Papyrus Oxyrhynchus 141

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Papyrus Oxyrhynchus 141 (P. Oxy. 141 or P. Oxy. I 141) is an order to a butler to make some payments of wine, written in Greek and discovered in Oxyrhynchus. The manuscript was written on papyrus in the form of a sheet. The document was written on 19 December 503. Currently it is housed in the Egyptian Museum (10096) in Cairo.[1]

Description[edit]

The document contains an order from John, a comes, to his butler, Phoebammon, to make certain payments of wine to various individuals. The recipients include Sepho and Kesmouchis, who had brought cakes (?), a carpenter, a policeman, some fishermen, the porter of the monastery or church of St. John, and guards who protected estates on the further bank, probably of the Bahr Yussef. The measurements of the fragment are 110 by 316 mm.[2]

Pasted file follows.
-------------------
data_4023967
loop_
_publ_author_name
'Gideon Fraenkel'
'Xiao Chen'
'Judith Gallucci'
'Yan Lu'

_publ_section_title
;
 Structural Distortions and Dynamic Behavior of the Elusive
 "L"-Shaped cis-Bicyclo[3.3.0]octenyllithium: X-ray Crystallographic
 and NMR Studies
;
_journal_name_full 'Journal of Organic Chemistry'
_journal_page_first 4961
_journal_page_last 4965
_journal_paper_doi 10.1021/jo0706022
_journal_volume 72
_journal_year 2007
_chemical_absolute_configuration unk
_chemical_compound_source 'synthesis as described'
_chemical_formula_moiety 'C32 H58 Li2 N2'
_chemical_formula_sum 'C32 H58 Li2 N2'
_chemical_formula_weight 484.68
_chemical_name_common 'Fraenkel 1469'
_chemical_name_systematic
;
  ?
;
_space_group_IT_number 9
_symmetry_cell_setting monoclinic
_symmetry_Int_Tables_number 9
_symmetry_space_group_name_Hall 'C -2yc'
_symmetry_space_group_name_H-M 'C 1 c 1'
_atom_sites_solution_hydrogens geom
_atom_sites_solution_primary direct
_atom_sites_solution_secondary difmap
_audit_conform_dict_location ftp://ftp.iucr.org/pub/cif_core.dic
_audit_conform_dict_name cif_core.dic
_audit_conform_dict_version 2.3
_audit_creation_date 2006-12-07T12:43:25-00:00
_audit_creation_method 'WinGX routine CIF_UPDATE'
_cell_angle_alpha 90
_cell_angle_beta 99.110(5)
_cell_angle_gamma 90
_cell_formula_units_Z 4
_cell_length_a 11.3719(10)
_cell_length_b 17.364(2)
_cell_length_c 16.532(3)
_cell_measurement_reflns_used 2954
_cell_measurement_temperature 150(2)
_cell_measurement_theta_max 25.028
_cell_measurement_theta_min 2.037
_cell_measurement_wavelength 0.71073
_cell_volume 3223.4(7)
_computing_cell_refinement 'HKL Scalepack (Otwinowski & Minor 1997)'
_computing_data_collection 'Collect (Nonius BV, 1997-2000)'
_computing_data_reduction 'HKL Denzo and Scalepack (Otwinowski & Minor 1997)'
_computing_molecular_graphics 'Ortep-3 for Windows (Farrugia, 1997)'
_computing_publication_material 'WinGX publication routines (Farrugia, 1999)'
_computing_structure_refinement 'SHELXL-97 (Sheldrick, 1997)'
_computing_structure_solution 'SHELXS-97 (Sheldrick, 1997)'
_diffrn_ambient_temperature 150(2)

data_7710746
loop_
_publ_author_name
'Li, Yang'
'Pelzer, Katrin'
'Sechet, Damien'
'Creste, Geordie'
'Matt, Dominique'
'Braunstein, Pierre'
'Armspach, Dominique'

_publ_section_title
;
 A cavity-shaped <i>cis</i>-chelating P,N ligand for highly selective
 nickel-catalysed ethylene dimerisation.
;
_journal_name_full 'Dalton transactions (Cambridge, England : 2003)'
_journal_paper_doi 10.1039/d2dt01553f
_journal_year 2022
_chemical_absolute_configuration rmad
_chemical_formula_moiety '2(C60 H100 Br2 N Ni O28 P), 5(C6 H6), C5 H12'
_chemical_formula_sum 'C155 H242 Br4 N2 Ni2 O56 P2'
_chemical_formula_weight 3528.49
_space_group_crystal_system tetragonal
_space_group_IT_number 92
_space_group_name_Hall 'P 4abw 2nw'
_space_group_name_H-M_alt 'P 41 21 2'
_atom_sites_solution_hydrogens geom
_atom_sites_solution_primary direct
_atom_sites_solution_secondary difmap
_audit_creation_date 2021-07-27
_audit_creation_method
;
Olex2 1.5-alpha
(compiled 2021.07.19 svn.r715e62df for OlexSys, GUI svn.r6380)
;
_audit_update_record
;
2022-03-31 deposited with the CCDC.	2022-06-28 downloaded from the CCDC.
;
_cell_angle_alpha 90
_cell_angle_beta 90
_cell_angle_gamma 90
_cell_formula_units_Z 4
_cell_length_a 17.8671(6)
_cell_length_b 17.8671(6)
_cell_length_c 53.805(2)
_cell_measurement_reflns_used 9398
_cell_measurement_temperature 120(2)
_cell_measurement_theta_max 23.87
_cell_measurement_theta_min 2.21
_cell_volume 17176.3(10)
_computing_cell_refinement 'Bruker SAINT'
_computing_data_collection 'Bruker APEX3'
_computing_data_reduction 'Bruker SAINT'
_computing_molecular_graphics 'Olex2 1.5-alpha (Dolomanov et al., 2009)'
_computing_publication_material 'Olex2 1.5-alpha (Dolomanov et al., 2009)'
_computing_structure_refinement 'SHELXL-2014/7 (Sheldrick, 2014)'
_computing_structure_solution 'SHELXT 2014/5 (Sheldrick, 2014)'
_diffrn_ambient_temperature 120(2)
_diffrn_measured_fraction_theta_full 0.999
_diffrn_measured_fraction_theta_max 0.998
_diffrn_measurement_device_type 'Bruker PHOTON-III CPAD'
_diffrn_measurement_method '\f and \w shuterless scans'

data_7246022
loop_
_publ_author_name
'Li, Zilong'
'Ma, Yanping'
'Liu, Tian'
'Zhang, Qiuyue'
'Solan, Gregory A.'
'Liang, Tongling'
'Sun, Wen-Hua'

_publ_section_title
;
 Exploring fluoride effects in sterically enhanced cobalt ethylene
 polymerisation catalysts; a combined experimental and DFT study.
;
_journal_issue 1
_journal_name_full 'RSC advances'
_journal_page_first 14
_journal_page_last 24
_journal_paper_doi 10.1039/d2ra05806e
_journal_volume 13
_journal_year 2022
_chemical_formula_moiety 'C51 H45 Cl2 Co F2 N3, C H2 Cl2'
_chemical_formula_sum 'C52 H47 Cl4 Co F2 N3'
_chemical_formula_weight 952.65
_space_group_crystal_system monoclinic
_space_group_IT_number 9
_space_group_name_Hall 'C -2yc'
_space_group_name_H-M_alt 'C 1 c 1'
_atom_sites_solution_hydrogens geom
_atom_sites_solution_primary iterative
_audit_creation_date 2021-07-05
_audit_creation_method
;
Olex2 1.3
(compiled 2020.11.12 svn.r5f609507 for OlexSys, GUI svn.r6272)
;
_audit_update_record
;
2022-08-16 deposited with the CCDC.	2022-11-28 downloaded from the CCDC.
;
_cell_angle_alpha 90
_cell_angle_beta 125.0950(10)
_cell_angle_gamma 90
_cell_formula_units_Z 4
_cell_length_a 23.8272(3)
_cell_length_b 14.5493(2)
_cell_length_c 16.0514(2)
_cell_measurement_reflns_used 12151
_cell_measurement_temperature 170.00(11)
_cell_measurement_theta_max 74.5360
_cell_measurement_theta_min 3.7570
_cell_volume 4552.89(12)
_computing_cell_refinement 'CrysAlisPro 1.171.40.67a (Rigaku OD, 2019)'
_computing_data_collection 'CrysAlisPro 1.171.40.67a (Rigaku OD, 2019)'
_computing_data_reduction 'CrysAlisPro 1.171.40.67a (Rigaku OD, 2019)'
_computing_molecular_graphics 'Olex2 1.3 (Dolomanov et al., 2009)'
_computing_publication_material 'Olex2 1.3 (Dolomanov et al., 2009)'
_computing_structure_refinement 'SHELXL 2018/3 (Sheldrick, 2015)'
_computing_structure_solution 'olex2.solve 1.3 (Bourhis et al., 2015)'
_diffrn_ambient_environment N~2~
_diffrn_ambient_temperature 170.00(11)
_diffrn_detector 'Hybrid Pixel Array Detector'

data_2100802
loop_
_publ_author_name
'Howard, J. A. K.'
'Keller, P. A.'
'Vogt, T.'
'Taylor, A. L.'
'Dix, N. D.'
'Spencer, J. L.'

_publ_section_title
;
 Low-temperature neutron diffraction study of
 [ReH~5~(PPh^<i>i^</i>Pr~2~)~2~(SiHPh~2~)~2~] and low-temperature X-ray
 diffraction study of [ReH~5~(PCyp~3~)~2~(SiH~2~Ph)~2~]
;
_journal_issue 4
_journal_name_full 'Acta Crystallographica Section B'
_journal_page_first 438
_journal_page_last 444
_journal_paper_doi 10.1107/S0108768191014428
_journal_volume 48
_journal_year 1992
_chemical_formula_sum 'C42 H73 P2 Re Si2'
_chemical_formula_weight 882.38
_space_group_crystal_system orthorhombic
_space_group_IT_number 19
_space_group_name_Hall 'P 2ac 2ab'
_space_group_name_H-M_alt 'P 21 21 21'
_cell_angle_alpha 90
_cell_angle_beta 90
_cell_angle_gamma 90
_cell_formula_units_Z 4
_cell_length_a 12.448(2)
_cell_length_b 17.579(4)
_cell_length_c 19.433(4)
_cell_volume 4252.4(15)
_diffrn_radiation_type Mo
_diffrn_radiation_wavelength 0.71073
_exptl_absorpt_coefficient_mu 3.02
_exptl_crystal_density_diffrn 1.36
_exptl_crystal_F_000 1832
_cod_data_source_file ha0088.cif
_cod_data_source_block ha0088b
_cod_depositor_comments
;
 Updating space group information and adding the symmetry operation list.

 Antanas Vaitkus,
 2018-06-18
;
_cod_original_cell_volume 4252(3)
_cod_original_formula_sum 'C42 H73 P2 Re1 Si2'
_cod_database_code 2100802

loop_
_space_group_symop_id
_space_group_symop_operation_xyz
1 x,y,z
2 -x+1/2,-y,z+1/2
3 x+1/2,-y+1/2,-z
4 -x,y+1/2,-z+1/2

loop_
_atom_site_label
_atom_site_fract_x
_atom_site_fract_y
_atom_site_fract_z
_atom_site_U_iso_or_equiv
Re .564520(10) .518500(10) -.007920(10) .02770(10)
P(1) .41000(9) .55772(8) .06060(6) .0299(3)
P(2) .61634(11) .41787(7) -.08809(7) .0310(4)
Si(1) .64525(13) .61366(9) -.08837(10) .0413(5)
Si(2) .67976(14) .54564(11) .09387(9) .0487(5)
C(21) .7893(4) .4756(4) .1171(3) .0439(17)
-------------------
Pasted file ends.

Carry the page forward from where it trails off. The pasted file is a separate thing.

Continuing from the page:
It was discovered by Grenfell and Hunt in 1897 in Oxyrhynchus. The text was published by Grenfell and Hunt in 1898.[2]

See also[edit]

References[edit]

  1. ^ P. Oxy. 141 at the Oxyrhynchus Online
  2. ^ a b Grenfell, B. P.; Hunt, A. S. (1898). Oxyrhynchus Papyri I. London: Egypt Exploration Fund. pp. 226–7. 

 This article incorporates text from a publication now in the public domainB. P. Grenfell; A. S. Hunt (1898). Oxyrhynchus Papyri I. London: Egypt Exploration Fund.